Online privacy bill easily passes US House panel


WASHINGTON: A U.S. House of Representatives panel on Thursday (June 23) passed a bipartisan online privacy bill that seeks to limit the collection of personal data, though doubts remain over whether it will become law.

The bill would require companies like Alphabet’s Google and Meta’s Facebook, along with a long list of others, to collect only the personal data necessary to provide services. Sensitive information such as social security numbers would receive even greater protection.

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The measure easily passed a House Energy and Commerce subcommittee in a voice vote. It is now referred to the committee of the whole.

Previous attempts to pass privacy legislation have been stymied by a buzz of opposition from tech companies, which provide free services using consumer data for advertising purposes. Much of the debate over these bills centered on whether federal law would prevail over state laws, which are sometimes stricter, or whether individuals would be allowed to sue for violations of life. private.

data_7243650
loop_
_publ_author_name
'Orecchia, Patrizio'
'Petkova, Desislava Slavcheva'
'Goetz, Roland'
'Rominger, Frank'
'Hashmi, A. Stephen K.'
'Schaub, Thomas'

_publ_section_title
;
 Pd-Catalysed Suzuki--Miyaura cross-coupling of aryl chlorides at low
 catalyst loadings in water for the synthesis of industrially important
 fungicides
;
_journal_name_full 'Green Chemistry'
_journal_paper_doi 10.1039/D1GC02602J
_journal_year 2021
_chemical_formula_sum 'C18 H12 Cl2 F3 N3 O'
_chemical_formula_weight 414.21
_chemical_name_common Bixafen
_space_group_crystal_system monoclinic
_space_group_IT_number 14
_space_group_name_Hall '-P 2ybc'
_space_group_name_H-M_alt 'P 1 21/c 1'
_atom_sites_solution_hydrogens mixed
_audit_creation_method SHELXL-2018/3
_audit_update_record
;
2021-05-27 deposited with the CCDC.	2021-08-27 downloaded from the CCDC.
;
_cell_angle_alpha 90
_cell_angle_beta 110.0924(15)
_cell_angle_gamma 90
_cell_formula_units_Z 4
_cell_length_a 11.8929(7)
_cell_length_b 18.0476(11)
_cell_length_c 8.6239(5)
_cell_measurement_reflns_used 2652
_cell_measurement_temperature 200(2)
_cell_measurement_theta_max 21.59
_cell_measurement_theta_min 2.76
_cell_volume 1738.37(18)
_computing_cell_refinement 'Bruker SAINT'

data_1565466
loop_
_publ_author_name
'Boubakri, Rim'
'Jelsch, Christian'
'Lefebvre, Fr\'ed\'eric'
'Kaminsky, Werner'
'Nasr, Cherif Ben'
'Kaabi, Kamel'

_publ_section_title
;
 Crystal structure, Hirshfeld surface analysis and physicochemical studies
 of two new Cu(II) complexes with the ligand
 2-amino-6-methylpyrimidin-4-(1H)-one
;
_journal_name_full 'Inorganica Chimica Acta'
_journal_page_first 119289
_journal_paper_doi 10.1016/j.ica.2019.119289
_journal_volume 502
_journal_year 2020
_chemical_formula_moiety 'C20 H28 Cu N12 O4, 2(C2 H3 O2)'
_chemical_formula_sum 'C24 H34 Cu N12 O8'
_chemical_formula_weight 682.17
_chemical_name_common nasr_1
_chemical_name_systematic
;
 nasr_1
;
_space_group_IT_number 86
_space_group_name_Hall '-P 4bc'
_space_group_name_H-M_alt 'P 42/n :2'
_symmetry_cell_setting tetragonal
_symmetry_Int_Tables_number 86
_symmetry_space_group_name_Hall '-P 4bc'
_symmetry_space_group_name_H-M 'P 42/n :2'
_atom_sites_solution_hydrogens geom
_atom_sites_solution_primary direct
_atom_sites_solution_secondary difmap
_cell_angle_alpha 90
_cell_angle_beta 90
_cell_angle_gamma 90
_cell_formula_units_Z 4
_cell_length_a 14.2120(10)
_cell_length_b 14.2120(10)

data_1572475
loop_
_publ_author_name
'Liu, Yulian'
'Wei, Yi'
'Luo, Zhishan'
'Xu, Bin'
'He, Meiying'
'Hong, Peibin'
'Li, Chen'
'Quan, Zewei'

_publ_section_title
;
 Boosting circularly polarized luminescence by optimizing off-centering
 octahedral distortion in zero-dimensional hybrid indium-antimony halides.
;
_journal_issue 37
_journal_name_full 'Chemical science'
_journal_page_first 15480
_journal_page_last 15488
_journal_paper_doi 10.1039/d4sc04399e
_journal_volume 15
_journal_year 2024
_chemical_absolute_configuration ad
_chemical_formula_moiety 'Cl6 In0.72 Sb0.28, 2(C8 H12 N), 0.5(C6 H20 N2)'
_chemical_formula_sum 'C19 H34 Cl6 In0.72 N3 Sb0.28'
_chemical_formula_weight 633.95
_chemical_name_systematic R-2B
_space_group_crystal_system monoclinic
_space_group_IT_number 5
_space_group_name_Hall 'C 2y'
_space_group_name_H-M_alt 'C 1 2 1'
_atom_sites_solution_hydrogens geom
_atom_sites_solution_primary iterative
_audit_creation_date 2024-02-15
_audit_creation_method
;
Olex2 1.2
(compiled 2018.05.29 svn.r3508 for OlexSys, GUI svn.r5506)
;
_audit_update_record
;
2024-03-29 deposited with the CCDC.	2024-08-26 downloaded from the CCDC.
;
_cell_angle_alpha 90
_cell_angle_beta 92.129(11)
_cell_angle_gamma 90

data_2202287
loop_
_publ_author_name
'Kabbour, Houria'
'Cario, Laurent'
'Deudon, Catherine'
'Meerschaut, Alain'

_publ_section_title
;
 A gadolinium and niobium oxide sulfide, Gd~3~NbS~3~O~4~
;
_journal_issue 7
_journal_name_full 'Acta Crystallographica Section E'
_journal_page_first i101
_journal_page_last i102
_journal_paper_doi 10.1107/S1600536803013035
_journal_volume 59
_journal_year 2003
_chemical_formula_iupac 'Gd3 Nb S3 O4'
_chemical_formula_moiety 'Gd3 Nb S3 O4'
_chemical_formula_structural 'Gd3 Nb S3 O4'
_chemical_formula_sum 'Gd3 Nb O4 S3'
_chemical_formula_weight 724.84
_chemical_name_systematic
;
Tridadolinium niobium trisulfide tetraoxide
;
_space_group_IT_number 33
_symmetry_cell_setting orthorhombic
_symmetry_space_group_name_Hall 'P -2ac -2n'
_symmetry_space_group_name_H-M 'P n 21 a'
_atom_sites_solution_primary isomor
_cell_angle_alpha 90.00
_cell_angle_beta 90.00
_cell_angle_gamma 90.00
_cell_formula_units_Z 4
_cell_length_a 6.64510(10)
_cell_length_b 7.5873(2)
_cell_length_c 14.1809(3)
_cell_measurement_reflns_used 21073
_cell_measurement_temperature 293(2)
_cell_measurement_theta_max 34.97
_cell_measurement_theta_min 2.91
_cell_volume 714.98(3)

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The bill’s fate is uncertain given that it is being criticized by powerful Senate Democrats, including Senator Maria Cantwell, who does not believe the bill’s enforcement is strong enough.

The main sponsors are Energy and Commerce Committee Chairman Frank Pallone and Representative Jan Schakowsky, both Democrats, as well as Republican Representatives Cathy McMorris Rodgers and Gus Bilirakis.

“Today’s markup is another important step toward our ultimate goal of passing meaningful national privacy legislation,” Pallone said.

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